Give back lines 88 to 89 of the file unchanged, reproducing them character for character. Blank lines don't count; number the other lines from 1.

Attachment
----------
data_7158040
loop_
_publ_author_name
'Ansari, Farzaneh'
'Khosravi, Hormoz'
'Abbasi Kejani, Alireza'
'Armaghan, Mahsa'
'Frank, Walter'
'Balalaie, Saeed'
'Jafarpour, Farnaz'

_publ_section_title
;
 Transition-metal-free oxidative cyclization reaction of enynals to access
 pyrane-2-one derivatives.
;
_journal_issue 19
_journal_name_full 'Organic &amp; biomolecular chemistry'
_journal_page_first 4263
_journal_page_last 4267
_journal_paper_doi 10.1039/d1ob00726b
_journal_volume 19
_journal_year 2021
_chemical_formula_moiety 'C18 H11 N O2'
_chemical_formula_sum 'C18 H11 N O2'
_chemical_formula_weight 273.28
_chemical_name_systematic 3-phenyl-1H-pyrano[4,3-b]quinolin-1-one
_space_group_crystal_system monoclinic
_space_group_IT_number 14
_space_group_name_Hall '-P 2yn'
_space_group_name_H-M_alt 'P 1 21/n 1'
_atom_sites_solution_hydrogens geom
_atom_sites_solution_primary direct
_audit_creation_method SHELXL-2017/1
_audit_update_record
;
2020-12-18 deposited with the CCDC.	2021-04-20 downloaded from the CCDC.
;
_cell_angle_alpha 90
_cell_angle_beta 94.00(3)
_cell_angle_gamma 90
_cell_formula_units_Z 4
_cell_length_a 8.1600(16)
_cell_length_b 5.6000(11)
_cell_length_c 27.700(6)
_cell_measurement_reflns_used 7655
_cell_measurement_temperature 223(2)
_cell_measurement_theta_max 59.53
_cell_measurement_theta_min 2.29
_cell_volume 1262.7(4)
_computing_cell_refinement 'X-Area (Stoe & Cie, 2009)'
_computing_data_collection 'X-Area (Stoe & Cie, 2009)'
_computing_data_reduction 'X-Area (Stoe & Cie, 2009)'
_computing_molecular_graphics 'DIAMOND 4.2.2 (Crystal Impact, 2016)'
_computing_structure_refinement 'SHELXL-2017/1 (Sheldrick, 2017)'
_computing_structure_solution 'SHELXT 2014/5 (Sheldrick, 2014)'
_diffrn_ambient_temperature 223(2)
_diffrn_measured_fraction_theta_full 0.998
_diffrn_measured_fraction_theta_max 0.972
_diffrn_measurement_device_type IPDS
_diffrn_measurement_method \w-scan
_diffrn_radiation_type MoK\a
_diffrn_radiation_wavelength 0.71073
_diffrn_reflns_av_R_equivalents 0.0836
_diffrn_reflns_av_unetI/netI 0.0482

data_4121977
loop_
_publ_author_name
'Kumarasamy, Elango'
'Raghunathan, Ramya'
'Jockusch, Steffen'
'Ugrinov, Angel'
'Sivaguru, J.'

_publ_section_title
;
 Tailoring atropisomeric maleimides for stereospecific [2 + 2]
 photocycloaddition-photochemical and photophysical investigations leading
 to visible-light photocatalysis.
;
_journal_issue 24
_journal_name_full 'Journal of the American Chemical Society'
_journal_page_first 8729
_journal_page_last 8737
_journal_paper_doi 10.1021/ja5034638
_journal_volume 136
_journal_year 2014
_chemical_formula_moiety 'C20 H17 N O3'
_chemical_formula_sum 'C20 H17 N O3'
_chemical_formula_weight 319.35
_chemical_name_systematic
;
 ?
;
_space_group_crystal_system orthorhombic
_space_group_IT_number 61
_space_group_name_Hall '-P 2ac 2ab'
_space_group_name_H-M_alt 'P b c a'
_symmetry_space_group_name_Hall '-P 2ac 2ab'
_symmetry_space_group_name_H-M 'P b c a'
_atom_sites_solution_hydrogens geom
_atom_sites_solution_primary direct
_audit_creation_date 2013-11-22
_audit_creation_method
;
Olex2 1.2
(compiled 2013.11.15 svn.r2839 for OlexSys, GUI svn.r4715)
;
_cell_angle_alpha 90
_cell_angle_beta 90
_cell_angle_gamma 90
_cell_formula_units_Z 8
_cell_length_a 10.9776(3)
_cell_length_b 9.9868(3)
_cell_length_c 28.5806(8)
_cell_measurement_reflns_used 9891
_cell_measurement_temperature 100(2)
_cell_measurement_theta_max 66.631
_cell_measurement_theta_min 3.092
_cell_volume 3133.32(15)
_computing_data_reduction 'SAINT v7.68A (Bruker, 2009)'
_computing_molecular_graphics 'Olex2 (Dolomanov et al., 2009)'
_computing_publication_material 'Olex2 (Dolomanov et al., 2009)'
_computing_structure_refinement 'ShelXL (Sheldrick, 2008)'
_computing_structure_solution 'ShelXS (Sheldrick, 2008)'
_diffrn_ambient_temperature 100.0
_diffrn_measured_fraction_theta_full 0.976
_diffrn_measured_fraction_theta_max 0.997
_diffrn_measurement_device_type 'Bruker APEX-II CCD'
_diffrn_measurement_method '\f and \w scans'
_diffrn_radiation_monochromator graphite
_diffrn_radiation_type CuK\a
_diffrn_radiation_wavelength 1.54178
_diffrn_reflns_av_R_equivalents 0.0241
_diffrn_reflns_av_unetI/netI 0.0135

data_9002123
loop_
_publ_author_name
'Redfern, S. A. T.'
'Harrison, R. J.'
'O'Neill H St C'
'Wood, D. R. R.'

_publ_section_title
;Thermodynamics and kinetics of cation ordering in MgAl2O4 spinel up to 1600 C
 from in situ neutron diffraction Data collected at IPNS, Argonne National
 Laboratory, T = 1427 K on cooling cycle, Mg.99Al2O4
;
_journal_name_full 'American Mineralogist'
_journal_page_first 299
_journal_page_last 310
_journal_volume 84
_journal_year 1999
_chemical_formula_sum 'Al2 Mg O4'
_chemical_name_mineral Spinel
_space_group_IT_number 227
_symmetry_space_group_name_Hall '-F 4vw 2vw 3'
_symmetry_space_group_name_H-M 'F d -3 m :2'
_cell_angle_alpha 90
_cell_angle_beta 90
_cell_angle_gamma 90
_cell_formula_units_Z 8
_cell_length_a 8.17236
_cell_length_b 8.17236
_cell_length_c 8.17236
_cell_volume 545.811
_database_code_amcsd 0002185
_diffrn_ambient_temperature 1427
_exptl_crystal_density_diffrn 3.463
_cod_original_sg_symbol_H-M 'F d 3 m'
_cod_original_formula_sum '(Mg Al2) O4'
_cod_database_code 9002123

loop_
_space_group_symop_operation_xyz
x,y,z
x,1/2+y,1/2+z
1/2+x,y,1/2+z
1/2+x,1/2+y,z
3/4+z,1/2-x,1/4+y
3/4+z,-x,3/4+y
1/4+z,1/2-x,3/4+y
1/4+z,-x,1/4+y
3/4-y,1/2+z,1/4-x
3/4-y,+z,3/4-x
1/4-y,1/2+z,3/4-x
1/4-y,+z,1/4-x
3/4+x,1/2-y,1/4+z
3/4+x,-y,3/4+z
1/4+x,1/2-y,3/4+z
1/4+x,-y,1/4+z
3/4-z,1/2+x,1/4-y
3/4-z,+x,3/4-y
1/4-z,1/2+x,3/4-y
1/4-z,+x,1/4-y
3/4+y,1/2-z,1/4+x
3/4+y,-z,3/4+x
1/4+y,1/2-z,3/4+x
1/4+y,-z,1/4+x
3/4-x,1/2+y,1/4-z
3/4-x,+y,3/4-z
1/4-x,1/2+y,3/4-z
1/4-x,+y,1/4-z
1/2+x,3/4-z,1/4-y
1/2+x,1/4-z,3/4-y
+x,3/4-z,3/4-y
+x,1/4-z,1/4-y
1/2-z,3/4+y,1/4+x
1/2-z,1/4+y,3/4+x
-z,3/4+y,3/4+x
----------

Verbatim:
_chemical_formula_weight 319.35
_chemical_name_systematic